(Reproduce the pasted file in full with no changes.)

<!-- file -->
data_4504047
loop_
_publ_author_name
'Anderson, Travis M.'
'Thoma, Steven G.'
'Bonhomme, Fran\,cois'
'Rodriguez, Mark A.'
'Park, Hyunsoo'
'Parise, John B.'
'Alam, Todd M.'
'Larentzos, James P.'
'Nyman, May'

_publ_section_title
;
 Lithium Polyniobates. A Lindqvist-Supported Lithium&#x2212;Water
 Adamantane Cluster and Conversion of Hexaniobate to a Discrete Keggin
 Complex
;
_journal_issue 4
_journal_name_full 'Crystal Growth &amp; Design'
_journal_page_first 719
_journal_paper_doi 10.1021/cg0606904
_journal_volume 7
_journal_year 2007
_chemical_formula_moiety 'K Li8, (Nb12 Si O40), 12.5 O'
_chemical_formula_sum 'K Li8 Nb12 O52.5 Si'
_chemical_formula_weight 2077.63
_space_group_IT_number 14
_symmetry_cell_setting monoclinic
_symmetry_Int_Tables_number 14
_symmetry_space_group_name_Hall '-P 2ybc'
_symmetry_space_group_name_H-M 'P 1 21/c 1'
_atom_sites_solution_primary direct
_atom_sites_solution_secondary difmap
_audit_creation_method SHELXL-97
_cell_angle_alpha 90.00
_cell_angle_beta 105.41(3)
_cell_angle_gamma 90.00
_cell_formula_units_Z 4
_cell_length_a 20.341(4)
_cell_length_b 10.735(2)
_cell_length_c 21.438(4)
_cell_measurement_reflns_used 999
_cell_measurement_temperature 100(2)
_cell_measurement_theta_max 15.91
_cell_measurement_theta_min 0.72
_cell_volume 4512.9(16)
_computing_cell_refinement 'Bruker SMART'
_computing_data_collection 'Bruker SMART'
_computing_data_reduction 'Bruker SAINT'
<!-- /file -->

data_4504047
loop_
_publ_author_name
'Anderson, Travis M.'
'Thoma, Steven G.'
'Bonhomme, Fran\,cois'
'Rodriguez, Mark A.'
'Park, Hyunsoo'
'Parise, John B.'
'Alam, Todd M.'
'Larentzos, James P.'
'Nyman, May'

_publ_section_title
;
 Lithium Polyniobates. A Lindqvist-Supported Lithium&#x2212;Water
 Adamantane Cluster and Conversion of Hexaniobate to a Discrete Keggin
 Complex
;
_journal_issue 4
_journal_name_full 'Crystal Growth &amp; Design'
_journal_page_first 719
_journal_paper_doi 10.1021/cg0606904
_journal_volume 7
_journal_year 2007
_chemical_formula_moiety 'K Li8, (Nb12 Si O40), 12.5 O'
_chemical_formula_sum 'K Li8 Nb12 O52.5 Si'
_chemical_formula_weight 2077.63
_space_group_IT_number 14
_symmetry_cell_setting monoclinic
_symmetry_Int_Tables_number 14
_symmetry_space_group_name_Hall '-P 2ybc'
_symmetry_space_group_name_H-M 'P 1 21/c 1'
_atom_sites_solution_primary direct
_atom_sites_solution_secondary difmap
_audit_creation_method SHELXL-97
_cell_angle_alpha 90.00
_cell_angle_beta 105.41(3)
_cell_angle_gamma 90.00
_cell_formula_units_Z 4
_cell_length_a 20.341(4)
_cell_length_b 10.735(2)
_cell_length_c 21.438(4)
_cell_measurement_reflns_used 999
_cell_measurement_temperature 100(2)
_cell_measurement_theta_max 15.91
_cell_measurement_theta_min 0.72
_cell_volume 4512.9(16)
_computing_cell_refinement 'Bruker SMART'
_computing_data_collection 'Bruker SMART'
_computing_data_reduction 'Bruker SAINT'